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An independent arbitrator has found that USA Cycling (USAC) used ‘not accurate’ and ‘unverified’ data provided by a coach with a reported ‘conflict of interest’ in order to carry out its selection for the men’s team pursuit squad at the recent UCI Track World Championships in France.
The data in question relates to Tristan Manderfeld, who first submitted a claim to the Commercial Arbitration Rules Demand for Arbitration on September 27, 2022 after he was left off the long list and the subsequent final selection for the worlds in October. The final hearing took place on October 7, 2022, and while the arbitration declined to rule on whether the selection was correct, and the USAC selection committee stood by its decision not to select Manderfeld, the ruling highlighted several inefficiencies within the current selection criteria.
USA Cycling has responded to VeloNews by stating that a new five-point program would be introduced and that athlete selection would come with far greater transparency in the future.
“In regard to Tristan Manderfeld, after receiving the arbitrator’s decision that we had not followed our selection procedures as written, our selection committee reconvened,” USAC’s president and CEO Brendan Quirk told VeloNews.
“The coaching staff and the selection committee followed the arbitrator’s instructions, applied the procedures as written, and selected the same athletes for the Men’s Team Pursuit Team, which did not include Manderfeld. These five steps will offer more transparency into the selection procedures and enhance the process. This will give us the best chance to meet our highest priority: Race-day performance by Team USA. Ultimately, that’s what matters most.”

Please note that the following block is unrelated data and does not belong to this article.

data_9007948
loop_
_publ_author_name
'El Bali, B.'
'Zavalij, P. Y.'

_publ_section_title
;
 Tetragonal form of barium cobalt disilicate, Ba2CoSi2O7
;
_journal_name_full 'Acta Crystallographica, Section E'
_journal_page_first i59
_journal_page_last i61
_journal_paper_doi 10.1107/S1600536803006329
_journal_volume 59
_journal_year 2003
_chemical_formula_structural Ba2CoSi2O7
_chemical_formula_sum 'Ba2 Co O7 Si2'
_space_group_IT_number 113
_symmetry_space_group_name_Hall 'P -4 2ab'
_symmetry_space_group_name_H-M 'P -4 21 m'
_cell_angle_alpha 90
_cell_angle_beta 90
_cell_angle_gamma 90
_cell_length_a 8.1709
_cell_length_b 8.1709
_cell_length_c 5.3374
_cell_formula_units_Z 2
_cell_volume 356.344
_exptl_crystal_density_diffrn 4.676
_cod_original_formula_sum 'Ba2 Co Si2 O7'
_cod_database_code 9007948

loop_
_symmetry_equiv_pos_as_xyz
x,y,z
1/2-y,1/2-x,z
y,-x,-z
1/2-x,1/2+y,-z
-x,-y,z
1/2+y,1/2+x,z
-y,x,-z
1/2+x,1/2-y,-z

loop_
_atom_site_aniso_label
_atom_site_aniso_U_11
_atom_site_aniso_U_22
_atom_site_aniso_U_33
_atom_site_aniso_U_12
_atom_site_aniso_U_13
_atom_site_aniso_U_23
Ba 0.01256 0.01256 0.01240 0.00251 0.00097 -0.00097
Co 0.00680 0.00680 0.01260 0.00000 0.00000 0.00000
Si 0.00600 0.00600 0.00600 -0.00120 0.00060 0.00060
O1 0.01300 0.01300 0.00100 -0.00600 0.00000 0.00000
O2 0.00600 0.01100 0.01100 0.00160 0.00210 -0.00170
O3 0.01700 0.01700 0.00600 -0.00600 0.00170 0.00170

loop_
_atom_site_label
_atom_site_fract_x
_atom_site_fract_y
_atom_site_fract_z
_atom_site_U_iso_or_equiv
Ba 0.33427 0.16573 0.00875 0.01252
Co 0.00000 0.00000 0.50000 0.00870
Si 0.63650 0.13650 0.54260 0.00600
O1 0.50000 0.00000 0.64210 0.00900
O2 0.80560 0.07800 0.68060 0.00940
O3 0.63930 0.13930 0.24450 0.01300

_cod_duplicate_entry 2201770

According to documents seen by VeloNews the arbitrator found that, “USAC breached the approved and published procedures that were put in place surrounding athlete selection. On top of that, evidence was heard that found false data had been used in order to back up the initial selection for the men’s team after it was known that Manderfeld would file a complaint. USAC admitted that the data supplied by the coach, who had a ‘negative history’ with Manderfeld, was never verified or properly checked.
USAC was originally allowed to select five riders for the men’s pursuit team heading to France for the recent world championships. None of the riders in consideration for the selection met any of the top-level criteria for automatic selection, which meant the rules could allow for ‘discretionary criteria’ to be used. However, according to evidence supplied by Manderfeld two athletes posted on social media suggesting that they had been notified of their likely selection even before the selection committee had met.
“Despite the above-referenced deadlines, interestingly, Manderfeld presented evidence that Anders Johnson received an email on August 30, 2022 from USAC asking “when [do] you want to return from Track Worlds” and, on September 6, 2022, Eddy Huntsman posted on Instagram “we’re off to the velodrome at Sangalhos, Portugal for a few weeks of preparation before transferring to Paris in October for @uci_cycling World Track Championships,” the ruling on the case states.
According to the filing the selection committee did not meet until September 8 with David Domonoske, Anders Johnson, Brendan Rhim, Eddy Huntsman, and Grant Koontz, those chosen to represent the United States.
At that point Manderfeld made an initial objection, claiming that Rob Stanley, the Head Coach of the USAC Men’s Endurance Team, was his former personal coach and that ‘their relationship was negative.’
As part of his evidence Manderfeld then produced an audio recording of a telephone call between himself and Jim Miller, the USAC Chief of Sport Performance, where he discussed the negative relationship between himself and Stanley. According to the arbitration file, Miller “implored Manderfeld to fix his relationship with Mr. Stanley if he wanted to continue to be a competitive cyclist.”
VeloNews has reached out to Manderfeld via phone and text but has not yet received a response.
According to the documents, USAC argued that the October 1, 2022 meeting of the Committee was the, “final selection of the team for the World Championships and that the September 8, 2022 meeting was merely a predecessor meeting even though the procedures clearly stated the “final announcement of the team” was to be made on September 13, 2022.”